Milanese Chicken Thighs in Red Wine Sauce

This recipe comes from the book, “Great Women Chefs”, by Julie Stillman, published over a decade ago (Turner Publishing Inc.) and features America’s top female chefs of the time. This one is from Teresa Rovito, who at the time had just opened “Le Streghe” in New York (1994), to honor recipes of her Italian youth.

Thighs or legs are preferred to breasts because it’s darker meat and works better when marinated in the red wine vinegar. I’ve added mushrooms and carrots, and used pearl onions instead of shallots (you can leave them in the sauce whole that way). It’s a decadent, tasty gourmet meal that isn’t that tough to make.

INGREDIENTS

chicken thigh packet (8-10)
1/4 cup red wine vinegar
2 tbsps honey
2 tbsps brown sugar
2 cups red wine (cab or pinot)
1 cup beef stock
1 packet golden pearl onions (apx 15)
salt and pepper (to taste)
bay leaves (enough for each thigh)
2 tbsp butter
2 tbsps olive oil
10 mini mushrooms (white or crimini)
2-3 small carrots, sliced thinly

METHOD

  1. marinate thighs in a plastic freezer bag with the red wine vinegar, honey, and brown sugar. Place in the fridge for minimum 1 hour, preferably 3-4.
  2. put pearl onions in a pot of water. Bring to boil. Take off from heat and pour cold water over till pot overflows. Drain fully. Put more cold water in the pot to cover onions. When cooled, skins will slide off if you slice one end of each onion.
  3. saute marinated thighs in an ovenproof pan (cast iron is perfect) for ten minutes, till browned on all sides
  4. meanwhile, pour wine and skinned onions into another pot and bring to a slow boil. Reduce by 2/3rds
  5. place a bay leave inside the fold of each thigh and place the pan in the oven at 450 degrees for 20 minutes
  6. in another pan, use 1 tbsp butter to saute carrots (till soft), then mushrooms, till browned. Set aside.
  7. when the wine has reduced, add the beef stock and reduce again
  8. take out bay leaves and place thighs in a deep serving dish. Add carrots and mushrooms, pour sauce over chicken.
  9. serve with roasted potatoes and crusty bread (for dipping)

 

 

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A modern approach to a traditional dish

Pierogi has been around for centuries. A staple of Eastern European countries initially, they have been taken up by the French, the Italians, American immigrants, and now modern chefs.

Inspired by dishes created at the Loaded Pierogi in Toronto and Hamilton, Ontario, this dish is a fusion of Italian, Slovak, and American tastes. My wife says I was ahead of my time as I’ve been “bastardizing” traditional Pierogi recipes for about twenty years (my ex-mother-in-law was a traditional Czech, and my exposure to many European staples emanates from her table). Although the basic potato pierogi done in onions and bacon and topped with sour cream, is exquisite in its simple form, I liked the idea of adding sauces, sauteeing and baking (instead of boiling and grilling), mixing sweet and sour… and the list goes on.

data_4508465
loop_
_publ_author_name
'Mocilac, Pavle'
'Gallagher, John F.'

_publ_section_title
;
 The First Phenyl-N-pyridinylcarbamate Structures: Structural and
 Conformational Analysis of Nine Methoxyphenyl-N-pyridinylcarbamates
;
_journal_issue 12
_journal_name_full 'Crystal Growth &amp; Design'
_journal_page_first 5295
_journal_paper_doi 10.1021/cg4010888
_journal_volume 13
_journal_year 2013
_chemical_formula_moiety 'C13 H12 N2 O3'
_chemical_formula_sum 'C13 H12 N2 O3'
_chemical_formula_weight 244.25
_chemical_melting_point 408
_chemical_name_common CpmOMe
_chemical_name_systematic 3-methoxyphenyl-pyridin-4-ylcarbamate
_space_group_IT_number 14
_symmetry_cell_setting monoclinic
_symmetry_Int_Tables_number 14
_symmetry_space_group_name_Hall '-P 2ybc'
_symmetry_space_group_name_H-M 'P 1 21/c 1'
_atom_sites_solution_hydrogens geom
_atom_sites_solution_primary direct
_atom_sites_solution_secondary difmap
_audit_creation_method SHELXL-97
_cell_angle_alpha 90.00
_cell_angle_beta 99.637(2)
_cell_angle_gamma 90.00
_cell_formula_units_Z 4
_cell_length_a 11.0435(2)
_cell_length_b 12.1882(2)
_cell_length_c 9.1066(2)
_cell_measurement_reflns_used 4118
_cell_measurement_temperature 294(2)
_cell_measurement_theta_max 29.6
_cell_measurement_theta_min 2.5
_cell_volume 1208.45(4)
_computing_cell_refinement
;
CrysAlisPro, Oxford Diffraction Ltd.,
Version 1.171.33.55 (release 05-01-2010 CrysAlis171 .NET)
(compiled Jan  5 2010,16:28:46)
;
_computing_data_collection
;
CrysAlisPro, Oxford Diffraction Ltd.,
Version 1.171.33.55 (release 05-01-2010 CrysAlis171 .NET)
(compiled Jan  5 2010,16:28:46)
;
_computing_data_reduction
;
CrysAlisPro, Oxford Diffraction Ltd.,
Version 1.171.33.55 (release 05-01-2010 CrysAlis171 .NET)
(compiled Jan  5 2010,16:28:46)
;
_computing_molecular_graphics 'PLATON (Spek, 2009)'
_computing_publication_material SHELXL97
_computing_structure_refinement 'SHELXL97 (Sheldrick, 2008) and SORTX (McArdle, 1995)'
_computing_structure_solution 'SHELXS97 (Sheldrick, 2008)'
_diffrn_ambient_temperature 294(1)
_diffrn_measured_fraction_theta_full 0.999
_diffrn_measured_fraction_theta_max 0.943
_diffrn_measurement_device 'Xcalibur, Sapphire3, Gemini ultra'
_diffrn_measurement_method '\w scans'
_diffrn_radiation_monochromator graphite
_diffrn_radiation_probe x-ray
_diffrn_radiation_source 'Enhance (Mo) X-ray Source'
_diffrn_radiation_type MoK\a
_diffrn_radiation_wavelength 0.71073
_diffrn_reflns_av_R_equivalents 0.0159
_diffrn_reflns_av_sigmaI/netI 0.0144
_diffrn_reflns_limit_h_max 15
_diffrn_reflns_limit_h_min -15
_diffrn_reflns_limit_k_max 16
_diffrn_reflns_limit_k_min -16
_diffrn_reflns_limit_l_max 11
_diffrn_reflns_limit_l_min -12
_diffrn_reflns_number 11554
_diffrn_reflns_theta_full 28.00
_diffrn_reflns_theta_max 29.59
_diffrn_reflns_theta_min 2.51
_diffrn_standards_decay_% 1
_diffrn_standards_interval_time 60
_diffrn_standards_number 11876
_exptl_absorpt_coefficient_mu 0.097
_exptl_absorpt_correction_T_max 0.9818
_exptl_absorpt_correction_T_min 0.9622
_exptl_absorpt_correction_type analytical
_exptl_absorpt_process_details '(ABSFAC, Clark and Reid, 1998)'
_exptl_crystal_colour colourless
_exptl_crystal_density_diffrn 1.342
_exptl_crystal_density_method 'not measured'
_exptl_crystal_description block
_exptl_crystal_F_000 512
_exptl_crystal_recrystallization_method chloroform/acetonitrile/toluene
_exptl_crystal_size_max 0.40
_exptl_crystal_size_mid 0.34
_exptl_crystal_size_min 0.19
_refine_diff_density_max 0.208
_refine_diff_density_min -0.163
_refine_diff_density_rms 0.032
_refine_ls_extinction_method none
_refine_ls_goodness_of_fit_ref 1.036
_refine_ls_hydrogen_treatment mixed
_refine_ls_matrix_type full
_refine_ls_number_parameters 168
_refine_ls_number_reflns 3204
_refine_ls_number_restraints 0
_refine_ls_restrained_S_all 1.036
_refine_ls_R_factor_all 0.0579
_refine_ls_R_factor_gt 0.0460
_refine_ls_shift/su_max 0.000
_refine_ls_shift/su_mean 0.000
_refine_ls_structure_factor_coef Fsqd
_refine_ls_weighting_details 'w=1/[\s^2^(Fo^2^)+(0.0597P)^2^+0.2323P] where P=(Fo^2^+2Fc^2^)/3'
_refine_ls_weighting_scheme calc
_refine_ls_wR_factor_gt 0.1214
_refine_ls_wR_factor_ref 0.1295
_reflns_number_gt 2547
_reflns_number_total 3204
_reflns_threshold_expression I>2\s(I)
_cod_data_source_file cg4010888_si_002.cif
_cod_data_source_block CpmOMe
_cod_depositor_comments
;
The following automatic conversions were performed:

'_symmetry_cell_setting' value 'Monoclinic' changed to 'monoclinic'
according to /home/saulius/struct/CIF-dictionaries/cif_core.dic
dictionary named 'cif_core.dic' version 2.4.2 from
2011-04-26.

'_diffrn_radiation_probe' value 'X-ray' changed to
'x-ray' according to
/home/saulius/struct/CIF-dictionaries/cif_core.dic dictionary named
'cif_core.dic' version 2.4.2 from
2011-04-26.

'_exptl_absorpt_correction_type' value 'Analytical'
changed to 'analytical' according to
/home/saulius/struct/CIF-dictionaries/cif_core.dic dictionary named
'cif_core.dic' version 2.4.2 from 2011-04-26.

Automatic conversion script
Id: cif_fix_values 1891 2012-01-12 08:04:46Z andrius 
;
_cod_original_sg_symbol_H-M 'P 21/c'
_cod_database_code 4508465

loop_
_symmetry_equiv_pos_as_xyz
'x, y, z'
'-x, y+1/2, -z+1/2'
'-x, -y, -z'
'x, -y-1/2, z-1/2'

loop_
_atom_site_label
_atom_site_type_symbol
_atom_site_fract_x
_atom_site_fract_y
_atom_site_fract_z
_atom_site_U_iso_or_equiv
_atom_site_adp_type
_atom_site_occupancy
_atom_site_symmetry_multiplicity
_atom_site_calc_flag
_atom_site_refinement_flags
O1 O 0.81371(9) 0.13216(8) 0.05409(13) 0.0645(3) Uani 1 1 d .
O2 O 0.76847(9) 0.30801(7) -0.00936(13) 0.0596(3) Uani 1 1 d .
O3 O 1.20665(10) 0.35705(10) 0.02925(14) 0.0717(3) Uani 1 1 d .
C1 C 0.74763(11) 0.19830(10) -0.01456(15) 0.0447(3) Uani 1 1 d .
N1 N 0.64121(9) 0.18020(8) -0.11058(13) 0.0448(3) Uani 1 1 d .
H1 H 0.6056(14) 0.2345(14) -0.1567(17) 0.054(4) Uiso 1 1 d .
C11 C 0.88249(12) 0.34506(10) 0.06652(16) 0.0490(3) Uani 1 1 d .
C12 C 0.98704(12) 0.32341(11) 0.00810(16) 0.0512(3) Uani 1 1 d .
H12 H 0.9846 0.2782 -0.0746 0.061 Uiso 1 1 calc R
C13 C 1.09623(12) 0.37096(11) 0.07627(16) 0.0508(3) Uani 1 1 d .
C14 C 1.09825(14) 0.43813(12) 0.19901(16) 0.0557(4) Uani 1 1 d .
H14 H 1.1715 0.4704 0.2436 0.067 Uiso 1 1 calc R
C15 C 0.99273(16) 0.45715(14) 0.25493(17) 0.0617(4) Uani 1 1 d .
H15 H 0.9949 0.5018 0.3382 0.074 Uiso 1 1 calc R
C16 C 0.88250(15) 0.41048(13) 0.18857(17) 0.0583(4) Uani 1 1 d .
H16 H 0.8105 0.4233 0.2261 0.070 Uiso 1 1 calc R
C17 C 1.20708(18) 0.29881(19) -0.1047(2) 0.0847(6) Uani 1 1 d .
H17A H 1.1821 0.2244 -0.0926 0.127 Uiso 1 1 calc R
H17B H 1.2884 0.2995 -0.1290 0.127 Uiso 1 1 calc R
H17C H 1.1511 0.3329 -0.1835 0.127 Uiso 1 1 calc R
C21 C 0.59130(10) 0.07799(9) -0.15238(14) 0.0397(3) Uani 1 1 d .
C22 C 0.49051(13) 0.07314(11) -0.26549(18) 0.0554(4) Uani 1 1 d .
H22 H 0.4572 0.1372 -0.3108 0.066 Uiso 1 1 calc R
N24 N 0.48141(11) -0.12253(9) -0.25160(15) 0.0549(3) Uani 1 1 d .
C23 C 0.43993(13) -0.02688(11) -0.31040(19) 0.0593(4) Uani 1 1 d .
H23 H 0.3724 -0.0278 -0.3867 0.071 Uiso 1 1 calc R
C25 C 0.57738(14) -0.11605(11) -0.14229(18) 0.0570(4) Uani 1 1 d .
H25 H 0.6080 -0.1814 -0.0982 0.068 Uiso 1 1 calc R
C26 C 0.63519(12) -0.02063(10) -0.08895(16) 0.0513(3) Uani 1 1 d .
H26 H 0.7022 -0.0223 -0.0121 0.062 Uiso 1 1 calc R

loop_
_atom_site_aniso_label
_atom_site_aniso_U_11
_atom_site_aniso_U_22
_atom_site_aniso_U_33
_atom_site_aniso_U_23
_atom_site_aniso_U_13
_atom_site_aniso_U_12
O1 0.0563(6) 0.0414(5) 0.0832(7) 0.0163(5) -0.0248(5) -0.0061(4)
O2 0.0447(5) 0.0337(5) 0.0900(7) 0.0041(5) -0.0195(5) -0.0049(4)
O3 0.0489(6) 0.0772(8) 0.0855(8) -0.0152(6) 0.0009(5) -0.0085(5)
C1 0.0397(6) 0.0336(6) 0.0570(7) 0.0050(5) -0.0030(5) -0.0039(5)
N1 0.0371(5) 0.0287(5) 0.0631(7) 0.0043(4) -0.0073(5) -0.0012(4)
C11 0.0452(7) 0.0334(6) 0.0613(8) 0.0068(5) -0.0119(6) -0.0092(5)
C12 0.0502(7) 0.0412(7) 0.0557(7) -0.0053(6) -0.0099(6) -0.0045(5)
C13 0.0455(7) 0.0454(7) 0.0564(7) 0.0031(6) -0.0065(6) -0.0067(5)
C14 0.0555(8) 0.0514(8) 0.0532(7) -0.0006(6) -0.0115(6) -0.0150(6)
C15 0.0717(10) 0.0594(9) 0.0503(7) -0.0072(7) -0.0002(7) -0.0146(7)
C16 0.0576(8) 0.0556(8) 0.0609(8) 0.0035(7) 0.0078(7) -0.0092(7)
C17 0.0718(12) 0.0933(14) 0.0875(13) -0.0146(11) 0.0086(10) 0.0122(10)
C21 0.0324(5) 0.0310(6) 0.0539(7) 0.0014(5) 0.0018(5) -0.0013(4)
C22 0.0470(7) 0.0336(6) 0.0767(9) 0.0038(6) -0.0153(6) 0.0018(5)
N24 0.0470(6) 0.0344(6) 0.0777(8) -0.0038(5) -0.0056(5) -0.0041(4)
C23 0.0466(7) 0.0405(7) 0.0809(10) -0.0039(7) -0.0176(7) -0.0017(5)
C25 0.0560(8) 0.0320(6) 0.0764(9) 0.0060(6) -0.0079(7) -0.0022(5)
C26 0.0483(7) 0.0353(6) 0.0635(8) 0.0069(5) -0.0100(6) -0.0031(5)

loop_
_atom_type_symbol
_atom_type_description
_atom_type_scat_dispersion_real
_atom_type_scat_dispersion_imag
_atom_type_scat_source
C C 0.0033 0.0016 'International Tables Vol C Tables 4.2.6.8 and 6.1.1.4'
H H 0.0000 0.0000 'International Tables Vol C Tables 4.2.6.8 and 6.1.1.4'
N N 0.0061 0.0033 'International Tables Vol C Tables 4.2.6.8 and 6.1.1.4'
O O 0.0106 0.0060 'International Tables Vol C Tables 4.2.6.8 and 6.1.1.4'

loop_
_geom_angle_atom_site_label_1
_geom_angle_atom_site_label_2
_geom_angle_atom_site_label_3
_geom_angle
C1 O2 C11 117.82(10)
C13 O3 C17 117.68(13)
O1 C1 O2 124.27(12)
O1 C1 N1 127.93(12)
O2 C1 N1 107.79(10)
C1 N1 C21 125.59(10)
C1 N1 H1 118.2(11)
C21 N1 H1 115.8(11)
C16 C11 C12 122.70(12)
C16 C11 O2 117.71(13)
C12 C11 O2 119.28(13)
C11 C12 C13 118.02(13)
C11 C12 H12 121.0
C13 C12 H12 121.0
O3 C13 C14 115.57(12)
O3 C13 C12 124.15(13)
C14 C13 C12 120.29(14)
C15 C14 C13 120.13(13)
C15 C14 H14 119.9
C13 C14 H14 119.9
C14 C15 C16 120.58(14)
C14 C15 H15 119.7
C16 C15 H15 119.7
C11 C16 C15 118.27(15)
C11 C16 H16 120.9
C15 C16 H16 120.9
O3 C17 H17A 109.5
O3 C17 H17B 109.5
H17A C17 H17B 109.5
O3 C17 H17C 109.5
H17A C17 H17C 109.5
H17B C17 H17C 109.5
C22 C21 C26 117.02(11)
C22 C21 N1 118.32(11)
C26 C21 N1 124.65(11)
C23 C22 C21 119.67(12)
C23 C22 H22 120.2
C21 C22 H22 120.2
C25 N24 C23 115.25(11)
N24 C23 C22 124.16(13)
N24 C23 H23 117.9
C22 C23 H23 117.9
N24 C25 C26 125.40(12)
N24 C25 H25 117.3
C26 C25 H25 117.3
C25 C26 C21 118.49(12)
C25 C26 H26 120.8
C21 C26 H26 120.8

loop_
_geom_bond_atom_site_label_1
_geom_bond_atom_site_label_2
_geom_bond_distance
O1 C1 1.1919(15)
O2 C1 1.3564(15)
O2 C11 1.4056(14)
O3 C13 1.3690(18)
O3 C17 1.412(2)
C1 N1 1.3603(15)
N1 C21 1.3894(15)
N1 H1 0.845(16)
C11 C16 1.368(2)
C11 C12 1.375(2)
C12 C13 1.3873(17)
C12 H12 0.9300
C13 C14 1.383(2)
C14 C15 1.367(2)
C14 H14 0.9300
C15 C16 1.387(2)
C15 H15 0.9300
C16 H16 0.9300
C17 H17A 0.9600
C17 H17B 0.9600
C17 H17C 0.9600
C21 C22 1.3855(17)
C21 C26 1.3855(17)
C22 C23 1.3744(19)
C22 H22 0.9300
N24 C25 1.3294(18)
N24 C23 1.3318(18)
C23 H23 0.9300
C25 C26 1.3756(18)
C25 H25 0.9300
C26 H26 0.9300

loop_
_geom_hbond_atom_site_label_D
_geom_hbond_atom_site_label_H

So now that it’s a modern trend and no longer a sin, I don’t mind sharing my own creations. Sorry Bubba!

INGREDIENTS

10 pierogi frozen (making your own is an option, but a time-consuming one) I prefer potato filled to any other. LEave them in the fridge or wrapped on the counter until thawed.

1/2 cup tomato soup
1/2 cup marinara sauce
2 fresh tomatoes (skin removed) crushed
1/4 cup red wine
dash of red wine vinegar
2 tbsp Italian salad dressing (I use Parmesan and Garlic- flavored)
1 tbsp tomato paste
1/2 tbsp each pepper and salt
1/4 cup chopped carrots
1/4 tbsp marjoram
1/4 tbsp oregano (if you are missing one, put a 1/2 tbsp of the other)
If you have fresh oregano, use 4 sprigs instead of the dried ingredients

3 rashers bacon, cooked, wrapped in paper towels, and crushed when dried
1/2 onion, chopped

METHOD

  1. Cook onions first, to a golden hue
  2. Add the crushed tomatoes and carrots and cook for 3 min, then add the soup and marinara. Bring to a boil
  3. While boiling add the paste and wine, then simmer for 10 min
  4. Add marjoram, oregano, salt, pepper, and continue to simmer for 5 min
  5. Meanwhile, cook bacon to a hardy crispness. Remove half of the grease
  6. Ensure the pierogi are thawed, not frozen and saute in the bacon grease until they firm up and brown slightly. Add the salad dressing and continue sauteeing for 10 min until pierogi are puffed up and browned

Place pierogi on dish side by side and pour sauce over them. Sprinkle crushed bacon over the sauce and serve. A nice tomato salad (Caprese or feta and tomato work nicely) can be served as a side.

This and other recipes occasionally pop up in the Artichoke Hart series (available here), or the London Cartwright series (available here). Both chefs are fictional… the dishes are not.

 

 

Debut Romance “Highland Hiatus”

 

The Menu for Passion series is something I’ve wanted to do for a while. Though not what I want to be known for (thus the pen name), it is fun to be involved with. They are short novella’s and can be read in a couple of hours. The plan is to have several in a series, primarily to take advantage of the short romance trend. But also to share another part of me that stays hidden most of the time.

Book I: Highland Hiatus is available here in Kindle format only. Contact me if you want a PDF. The 3-part series will be printed sometime in the summer as a one-volume trade paperback.

PS: We ran a survey of 2 different covers and finally ended up with the above. What do you think?

Coming soon: Trinidad Tryst and Detroit Daliance